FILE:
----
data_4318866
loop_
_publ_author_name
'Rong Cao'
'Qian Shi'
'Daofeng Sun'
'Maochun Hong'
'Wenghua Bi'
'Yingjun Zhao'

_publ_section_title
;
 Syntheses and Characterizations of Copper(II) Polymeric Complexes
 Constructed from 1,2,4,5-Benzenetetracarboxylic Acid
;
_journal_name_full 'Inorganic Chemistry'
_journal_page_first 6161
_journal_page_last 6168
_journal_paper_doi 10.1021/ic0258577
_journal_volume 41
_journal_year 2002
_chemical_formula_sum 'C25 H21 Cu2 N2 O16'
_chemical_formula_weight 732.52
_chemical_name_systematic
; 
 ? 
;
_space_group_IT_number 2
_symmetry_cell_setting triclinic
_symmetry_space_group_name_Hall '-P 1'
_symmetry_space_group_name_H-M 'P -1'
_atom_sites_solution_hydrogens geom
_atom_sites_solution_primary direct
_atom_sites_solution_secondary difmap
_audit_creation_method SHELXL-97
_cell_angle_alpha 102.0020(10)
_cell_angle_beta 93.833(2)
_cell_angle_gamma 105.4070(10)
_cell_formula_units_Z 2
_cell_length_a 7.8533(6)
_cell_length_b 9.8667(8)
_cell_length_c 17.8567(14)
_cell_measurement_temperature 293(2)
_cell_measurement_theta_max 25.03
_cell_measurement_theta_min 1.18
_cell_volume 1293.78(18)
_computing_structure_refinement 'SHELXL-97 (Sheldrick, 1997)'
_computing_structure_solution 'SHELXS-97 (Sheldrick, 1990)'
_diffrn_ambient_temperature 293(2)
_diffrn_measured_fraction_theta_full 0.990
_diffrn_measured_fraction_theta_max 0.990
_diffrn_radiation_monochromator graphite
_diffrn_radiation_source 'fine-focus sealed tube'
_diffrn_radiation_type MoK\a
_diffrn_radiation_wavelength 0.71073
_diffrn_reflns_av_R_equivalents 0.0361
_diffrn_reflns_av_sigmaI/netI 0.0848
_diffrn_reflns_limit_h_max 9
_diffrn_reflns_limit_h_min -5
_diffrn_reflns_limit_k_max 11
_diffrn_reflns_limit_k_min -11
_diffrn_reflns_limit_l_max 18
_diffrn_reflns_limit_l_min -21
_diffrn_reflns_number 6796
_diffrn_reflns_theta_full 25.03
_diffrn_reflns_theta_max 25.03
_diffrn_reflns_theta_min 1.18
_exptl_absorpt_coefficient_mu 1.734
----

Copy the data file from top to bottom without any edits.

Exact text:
data_4318866
loop_
_publ_author_name
'Rong Cao'
'Qian Shi'
'Daofeng Sun'
'Maochun Hong'
'Wenghua Bi'
'Yingjun Zhao'

_publ_section_title
;
 Syntheses and Characterizations of Copper(II) Polymeric Complexes
 Constructed from 1,2,4,5-Benzenetetracarboxylic Acid
;
_journal_name_full 'Inorganic Chemistry'
_journal_page_first 6161
_journal_page_last 6168
_journal_paper_doi 10.1021/ic0258577
_journal_volume 41
_journal_year 2002
_chemical_formula_sum 'C25 H21 Cu2 N2 O16'
_chemical_formula_weight 732.52
_chemical_name_systematic
; 
 ? 
;
_space_group_IT_number 2
_symmetry_cell_setting triclinic
_symmetry_space_group_name_Hall '-P 1'
_symmetry_space_group_name_H-M 'P -1'
_atom_sites_solution_hydrogens geom
_atom_sites_solution_primary direct
_atom_sites_solution_secondary difmap
_audit_creation_method SHELXL-97
_cell_angle_alpha 102.0020(10)
_cell_angle_beta 93.833(2)
_cell_angle_gamma 105.4070(10)
_cell_formula_units_Z 2
_cell_length_a 7.8533(6)
_cell_length_b 9.8667(8)
_cell_length_c 17.8567(14)
_cell_measurement_temperature 293(2)
_cell_measurement_theta_max 25.03
_cell_measurement_theta_min 1.18
_cell_volume 1293.78(18)
_computing_structure_refinement 'SHELXL-97 (Sheldrick, 1997)'
_computing_structure_solution 'SHELXS-97 (Sheldrick, 1990)'
_diffrn_ambient_temperature 293(2)
_diffrn_measured_fraction_theta_full 0.990
_diffrn_measured_fraction_theta_max 0.990
_diffrn_radiation_monochromator graphite
_diffrn_radiation_source 'fine-focus sealed tube'
_diffrn_radiation_type MoK\a
_diffrn_radiation_wavelength 0.71073
_diffrn_reflns_av_R_equivalents 0.0361
_diffrn_reflns_av_sigmaI/netI 0.0848
_diffrn_reflns_limit_h_max 9
_diffrn_reflns_limit_h_min -5
_diffrn_reflns_limit_k_max 11
_diffrn_reflns_limit_k_min -11
_diffrn_reflns_limit_l_max 18
_diffrn_reflns_limit_l_min -21
_diffrn_reflns_number 6796
_diffrn_reflns_theta_full 25.03
_diffrn_reflns_theta_max 25.03
_diffrn_reflns_theta_min 1.18
_exptl_absorpt_coefficient_mu 1.734